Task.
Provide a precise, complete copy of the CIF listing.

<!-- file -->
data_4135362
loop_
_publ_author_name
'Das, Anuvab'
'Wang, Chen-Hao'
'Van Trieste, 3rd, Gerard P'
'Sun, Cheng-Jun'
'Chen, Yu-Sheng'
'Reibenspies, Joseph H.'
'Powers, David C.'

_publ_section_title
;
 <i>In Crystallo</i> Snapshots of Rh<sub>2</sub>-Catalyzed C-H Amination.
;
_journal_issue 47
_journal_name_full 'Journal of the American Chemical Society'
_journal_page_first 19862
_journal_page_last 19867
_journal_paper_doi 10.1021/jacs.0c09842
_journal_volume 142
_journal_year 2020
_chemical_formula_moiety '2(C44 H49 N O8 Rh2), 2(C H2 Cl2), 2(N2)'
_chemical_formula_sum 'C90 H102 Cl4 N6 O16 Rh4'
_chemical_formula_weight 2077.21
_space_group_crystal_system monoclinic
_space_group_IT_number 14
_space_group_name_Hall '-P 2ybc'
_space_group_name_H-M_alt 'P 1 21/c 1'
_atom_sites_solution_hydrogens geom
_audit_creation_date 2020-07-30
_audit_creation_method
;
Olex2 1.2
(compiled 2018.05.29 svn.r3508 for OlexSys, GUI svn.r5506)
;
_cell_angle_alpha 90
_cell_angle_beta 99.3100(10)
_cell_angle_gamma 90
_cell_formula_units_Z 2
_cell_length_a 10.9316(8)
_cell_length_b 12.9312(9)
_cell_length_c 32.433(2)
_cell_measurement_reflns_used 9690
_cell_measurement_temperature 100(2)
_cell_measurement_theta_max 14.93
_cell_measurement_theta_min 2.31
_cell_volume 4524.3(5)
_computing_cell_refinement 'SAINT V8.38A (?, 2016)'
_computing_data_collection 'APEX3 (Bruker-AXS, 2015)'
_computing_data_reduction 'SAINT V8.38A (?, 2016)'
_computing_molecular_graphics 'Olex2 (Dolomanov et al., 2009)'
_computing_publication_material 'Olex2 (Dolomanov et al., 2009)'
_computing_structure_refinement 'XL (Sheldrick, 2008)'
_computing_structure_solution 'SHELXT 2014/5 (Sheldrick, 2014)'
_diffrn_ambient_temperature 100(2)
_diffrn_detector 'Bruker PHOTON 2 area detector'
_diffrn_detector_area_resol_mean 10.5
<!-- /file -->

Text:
data_4135362
loop_
_publ_author_name
'Das, Anuvab'
'Wang, Chen-Hao'
'Van Trieste, 3rd, Gerard P'
'Sun, Cheng-Jun'
'Chen, Yu-Sheng'
'Reibenspies, Joseph H.'
'Powers, David C.'

_publ_section_title
;
 <i>In Crystallo</i> Snapshots of Rh<sub>2</sub>-Catalyzed C-H Amination.
;
_journal_issue 47
_journal_name_full 'Journal of the American Chemical Society'
_journal_page_first 19862
_journal_page_last 19867
_journal_paper_doi 10.1021/jacs.0c09842
_journal_volume 142
_journal_year 2020
_chemical_formula_moiety '2(C44 H49 N O8 Rh2), 2(C H2 Cl2), 2(N2)'
_chemical_formula_sum 'C90 H102 Cl4 N6 O16 Rh4'
_chemical_formula_weight 2077.21
_space_group_crystal_system monoclinic
_space_group_IT_number 14
_space_group_name_Hall '-P 2ybc'
_space_group_name_H-M_alt 'P 1 21/c 1'
_atom_sites_solution_hydrogens geom
_audit_creation_date 2020-07-30
_audit_creation_method
;
Olex2 1.2
(compiled 2018.05.29 svn.r3508 for OlexSys, GUI svn.r5506)
;
_cell_angle_alpha 90
_cell_angle_beta 99.3100(10)
_cell_angle_gamma 90
_cell_formula_units_Z 2
_cell_length_a 10.9316(8)
_cell_length_b 12.9312(9)
_cell_length_c 32.433(2)
_cell_measurement_reflns_used 9690
_cell_measurement_temperature 100(2)
_cell_measurement_theta_max 14.93
_cell_measurement_theta_min 2.31
_cell_volume 4524.3(5)
_computing_cell_refinement 'SAINT V8.38A (?, 2016)'
_computing_data_collection 'APEX3 (Bruker-AXS, 2015)'
_computing_data_reduction 'SAINT V8.38A (?, 2016)'
_computing_molecular_graphics 'Olex2 (Dolomanov et al., 2009)'
_computing_publication_material 'Olex2 (Dolomanov et al., 2009)'
_computing_structure_refinement 'XL (Sheldrick, 2008)'
_computing_structure_solution 'SHELXT 2014/5 (Sheldrick, 2014)'
_diffrn_ambient_temperature 100(2)
_diffrn_detector 'Bruker PHOTON 2 area detector'
_diffrn_detector_area_resol_mean 10.5